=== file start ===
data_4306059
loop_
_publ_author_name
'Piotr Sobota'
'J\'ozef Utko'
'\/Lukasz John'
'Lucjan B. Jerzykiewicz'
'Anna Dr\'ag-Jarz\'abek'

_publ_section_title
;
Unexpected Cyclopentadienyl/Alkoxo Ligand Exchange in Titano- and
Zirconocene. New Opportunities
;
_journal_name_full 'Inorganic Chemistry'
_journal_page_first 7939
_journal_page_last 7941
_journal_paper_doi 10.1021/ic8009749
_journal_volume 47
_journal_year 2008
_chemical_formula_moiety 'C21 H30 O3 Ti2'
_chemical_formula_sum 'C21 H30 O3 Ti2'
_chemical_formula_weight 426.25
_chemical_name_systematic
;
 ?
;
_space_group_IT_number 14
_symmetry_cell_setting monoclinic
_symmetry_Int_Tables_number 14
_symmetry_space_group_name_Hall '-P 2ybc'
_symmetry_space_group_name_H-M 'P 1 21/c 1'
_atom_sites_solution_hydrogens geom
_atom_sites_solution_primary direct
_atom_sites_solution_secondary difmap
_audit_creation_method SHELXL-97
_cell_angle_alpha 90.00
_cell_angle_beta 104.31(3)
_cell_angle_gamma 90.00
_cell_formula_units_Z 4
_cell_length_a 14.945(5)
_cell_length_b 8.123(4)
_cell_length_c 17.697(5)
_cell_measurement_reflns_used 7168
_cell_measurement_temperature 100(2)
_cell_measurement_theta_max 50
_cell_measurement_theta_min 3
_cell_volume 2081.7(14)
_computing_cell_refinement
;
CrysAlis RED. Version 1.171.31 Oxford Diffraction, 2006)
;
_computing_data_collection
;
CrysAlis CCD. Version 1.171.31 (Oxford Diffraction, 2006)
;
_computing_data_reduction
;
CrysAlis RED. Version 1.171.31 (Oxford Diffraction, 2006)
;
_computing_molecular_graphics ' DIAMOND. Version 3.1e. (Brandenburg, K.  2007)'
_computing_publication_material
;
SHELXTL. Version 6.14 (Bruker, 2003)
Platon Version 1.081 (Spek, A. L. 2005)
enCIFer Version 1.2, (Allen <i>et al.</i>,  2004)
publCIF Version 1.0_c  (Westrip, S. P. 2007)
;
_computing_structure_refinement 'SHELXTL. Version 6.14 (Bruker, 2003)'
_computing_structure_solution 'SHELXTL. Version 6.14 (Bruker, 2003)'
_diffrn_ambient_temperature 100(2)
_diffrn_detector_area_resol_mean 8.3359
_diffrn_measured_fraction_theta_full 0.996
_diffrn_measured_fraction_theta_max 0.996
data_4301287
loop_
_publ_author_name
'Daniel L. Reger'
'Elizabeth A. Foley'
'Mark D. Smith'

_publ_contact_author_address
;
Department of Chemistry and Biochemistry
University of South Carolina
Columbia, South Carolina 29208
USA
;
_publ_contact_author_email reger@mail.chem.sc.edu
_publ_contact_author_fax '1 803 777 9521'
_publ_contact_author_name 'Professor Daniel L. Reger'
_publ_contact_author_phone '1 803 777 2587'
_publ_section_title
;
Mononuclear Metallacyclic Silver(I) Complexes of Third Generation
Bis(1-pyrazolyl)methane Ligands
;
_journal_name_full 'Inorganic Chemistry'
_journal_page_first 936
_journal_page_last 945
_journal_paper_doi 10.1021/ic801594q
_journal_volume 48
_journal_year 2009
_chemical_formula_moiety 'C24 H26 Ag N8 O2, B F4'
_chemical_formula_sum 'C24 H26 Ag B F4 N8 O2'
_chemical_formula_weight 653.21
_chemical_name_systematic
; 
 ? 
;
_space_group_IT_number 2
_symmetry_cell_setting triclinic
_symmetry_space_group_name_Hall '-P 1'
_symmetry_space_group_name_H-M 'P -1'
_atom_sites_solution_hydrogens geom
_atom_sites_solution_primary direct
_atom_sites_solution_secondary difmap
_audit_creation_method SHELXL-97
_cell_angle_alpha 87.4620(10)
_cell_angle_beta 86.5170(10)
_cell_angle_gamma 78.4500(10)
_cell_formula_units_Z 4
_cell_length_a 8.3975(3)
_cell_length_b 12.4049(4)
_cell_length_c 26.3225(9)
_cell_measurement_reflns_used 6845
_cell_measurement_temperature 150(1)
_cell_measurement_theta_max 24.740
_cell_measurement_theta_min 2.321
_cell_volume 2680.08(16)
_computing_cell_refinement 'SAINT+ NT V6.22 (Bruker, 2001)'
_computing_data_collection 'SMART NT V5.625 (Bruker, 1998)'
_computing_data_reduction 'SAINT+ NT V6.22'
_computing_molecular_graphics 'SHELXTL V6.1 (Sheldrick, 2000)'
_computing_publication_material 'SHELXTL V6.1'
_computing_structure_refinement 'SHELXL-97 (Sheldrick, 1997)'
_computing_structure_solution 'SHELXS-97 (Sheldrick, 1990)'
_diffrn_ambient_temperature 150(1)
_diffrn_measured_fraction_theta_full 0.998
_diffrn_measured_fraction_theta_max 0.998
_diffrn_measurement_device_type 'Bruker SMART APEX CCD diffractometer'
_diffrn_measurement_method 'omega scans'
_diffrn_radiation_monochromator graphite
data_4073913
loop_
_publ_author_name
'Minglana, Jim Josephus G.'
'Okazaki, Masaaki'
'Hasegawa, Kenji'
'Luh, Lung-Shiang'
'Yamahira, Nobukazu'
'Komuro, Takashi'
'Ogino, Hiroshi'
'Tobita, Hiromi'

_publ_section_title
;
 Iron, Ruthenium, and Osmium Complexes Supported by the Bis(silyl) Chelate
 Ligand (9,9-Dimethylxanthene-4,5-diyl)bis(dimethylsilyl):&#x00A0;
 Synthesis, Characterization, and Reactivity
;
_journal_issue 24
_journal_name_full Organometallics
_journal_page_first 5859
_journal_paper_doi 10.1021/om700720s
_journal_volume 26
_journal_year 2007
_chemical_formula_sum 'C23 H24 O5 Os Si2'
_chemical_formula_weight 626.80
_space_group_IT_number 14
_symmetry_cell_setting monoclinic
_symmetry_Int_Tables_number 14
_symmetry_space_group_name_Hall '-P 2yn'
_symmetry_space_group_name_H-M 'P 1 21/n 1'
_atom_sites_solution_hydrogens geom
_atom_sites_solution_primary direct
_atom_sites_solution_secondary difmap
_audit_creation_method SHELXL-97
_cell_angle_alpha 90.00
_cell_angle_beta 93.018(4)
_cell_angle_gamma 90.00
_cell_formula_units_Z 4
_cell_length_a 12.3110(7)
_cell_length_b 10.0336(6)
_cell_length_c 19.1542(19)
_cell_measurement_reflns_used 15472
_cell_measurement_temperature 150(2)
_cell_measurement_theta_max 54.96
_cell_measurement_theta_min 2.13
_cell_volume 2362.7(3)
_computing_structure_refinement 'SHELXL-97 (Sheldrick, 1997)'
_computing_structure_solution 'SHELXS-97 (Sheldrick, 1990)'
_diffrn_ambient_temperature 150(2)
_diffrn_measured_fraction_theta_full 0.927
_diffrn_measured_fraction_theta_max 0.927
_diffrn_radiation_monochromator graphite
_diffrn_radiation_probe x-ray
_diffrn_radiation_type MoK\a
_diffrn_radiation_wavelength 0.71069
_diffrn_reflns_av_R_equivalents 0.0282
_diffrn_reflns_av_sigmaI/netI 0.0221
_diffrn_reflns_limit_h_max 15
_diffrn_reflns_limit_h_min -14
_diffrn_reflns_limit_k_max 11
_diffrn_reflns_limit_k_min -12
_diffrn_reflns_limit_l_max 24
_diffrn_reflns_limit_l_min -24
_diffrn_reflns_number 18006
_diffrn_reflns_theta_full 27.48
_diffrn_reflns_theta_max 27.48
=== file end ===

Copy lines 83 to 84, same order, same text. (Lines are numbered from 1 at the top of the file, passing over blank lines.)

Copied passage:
University of South Carolina
Columbia, South Carolina 29208